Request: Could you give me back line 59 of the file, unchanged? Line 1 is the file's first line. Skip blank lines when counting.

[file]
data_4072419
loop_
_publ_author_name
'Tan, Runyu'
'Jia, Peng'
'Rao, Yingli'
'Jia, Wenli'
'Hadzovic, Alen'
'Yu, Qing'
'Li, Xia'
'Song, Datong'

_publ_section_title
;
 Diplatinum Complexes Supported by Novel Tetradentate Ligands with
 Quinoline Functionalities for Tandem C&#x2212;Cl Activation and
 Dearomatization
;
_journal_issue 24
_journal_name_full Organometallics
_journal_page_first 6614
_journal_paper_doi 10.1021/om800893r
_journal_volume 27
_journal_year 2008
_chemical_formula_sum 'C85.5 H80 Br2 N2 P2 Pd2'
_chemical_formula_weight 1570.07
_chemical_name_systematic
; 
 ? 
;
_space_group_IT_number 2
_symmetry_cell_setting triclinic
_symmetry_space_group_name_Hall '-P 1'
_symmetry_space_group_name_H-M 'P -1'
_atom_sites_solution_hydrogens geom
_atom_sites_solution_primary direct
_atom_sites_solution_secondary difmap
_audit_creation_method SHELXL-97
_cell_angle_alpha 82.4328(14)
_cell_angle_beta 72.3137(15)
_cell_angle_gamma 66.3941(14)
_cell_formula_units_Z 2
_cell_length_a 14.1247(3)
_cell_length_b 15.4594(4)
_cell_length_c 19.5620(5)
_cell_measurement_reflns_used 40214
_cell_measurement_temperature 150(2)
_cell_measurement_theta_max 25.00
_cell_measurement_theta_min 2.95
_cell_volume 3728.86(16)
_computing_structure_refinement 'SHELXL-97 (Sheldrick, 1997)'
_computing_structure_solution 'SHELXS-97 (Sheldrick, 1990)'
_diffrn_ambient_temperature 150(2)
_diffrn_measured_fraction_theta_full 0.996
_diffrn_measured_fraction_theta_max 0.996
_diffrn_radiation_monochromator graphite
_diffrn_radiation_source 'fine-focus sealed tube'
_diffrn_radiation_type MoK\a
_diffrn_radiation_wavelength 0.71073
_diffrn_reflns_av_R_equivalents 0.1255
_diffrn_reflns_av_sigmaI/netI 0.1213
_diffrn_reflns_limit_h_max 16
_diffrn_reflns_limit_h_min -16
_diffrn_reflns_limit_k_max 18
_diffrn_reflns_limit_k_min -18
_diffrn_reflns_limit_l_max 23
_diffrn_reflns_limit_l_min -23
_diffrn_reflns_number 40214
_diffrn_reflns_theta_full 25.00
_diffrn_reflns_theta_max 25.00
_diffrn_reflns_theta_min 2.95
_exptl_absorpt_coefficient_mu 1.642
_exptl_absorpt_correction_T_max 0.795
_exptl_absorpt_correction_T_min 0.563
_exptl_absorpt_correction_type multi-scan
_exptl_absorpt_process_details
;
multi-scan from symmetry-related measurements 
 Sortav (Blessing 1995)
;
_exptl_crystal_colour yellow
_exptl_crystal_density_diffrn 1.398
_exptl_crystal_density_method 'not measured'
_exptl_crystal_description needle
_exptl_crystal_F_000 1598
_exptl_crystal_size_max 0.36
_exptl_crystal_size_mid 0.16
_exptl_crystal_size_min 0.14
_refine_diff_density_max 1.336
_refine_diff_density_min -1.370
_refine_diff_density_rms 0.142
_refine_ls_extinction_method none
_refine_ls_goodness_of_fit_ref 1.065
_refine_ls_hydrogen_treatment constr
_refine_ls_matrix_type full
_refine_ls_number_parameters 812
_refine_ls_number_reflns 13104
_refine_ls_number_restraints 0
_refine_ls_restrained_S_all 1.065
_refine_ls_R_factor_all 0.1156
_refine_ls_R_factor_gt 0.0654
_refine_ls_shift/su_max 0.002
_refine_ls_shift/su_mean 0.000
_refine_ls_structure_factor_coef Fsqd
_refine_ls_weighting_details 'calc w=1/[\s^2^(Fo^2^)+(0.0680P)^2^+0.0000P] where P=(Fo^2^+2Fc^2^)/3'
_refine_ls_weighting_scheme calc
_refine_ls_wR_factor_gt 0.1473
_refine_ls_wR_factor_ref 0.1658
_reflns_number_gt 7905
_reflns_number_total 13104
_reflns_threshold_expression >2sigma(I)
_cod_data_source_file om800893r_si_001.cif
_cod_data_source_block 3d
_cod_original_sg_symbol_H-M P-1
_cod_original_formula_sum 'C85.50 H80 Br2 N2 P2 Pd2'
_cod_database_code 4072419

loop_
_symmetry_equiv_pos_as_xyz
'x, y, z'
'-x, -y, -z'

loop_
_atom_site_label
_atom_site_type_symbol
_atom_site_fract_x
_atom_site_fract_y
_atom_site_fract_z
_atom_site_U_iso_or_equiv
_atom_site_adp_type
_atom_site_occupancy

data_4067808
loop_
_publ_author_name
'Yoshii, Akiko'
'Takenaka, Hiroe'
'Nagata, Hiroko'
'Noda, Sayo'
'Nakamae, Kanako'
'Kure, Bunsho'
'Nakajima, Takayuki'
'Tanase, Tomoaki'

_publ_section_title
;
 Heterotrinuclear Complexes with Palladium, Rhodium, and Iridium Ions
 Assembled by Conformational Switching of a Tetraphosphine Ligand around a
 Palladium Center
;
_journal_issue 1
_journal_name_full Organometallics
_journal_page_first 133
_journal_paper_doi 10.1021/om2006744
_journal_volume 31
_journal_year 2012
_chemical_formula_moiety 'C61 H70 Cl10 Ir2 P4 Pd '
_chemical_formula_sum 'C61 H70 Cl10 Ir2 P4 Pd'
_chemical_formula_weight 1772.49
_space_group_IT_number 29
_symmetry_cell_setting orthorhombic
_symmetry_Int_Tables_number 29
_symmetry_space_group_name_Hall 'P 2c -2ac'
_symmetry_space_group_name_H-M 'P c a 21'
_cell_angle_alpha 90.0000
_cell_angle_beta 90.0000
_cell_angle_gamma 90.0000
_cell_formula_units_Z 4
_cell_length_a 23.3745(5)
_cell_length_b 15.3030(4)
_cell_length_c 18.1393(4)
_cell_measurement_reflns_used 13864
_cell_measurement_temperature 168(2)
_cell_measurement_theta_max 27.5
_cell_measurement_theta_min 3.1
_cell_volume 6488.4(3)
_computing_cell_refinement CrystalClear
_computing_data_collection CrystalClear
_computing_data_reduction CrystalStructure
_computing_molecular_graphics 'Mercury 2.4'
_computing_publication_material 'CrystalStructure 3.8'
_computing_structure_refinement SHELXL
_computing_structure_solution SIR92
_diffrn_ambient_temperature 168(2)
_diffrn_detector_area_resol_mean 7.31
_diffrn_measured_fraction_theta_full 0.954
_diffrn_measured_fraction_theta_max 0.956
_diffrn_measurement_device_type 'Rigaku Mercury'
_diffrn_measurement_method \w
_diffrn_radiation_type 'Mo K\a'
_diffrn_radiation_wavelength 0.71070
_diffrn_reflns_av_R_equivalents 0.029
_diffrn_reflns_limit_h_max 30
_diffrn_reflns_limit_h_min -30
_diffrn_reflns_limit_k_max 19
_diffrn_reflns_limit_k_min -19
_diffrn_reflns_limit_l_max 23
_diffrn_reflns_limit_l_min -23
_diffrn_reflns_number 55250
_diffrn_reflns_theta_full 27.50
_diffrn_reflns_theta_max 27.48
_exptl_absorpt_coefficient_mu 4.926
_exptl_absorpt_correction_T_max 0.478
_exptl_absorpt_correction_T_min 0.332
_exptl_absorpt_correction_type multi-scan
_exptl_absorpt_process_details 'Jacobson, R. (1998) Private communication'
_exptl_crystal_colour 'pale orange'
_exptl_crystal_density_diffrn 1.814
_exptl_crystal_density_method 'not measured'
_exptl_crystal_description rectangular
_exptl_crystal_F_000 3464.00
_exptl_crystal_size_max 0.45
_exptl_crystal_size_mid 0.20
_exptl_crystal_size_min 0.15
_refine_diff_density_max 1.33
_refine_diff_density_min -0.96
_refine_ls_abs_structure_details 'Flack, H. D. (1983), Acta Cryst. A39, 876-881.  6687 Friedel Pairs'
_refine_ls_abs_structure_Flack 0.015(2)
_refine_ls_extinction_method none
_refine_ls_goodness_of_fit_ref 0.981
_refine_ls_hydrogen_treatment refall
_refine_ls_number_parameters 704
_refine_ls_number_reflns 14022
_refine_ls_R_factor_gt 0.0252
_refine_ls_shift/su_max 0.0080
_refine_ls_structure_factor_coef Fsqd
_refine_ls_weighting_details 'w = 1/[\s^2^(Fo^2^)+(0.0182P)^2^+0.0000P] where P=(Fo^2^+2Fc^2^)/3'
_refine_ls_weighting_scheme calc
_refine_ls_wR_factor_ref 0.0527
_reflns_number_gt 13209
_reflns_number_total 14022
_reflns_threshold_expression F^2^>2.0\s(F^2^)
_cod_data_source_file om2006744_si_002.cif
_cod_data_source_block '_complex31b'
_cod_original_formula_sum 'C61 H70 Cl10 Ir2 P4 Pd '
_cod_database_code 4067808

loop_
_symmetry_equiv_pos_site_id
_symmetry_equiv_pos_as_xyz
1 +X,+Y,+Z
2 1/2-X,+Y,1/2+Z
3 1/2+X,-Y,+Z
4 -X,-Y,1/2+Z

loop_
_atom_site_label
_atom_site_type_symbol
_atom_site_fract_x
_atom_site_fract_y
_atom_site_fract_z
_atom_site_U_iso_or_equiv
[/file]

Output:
_diffrn_reflns_av_R_equivalents 0.1255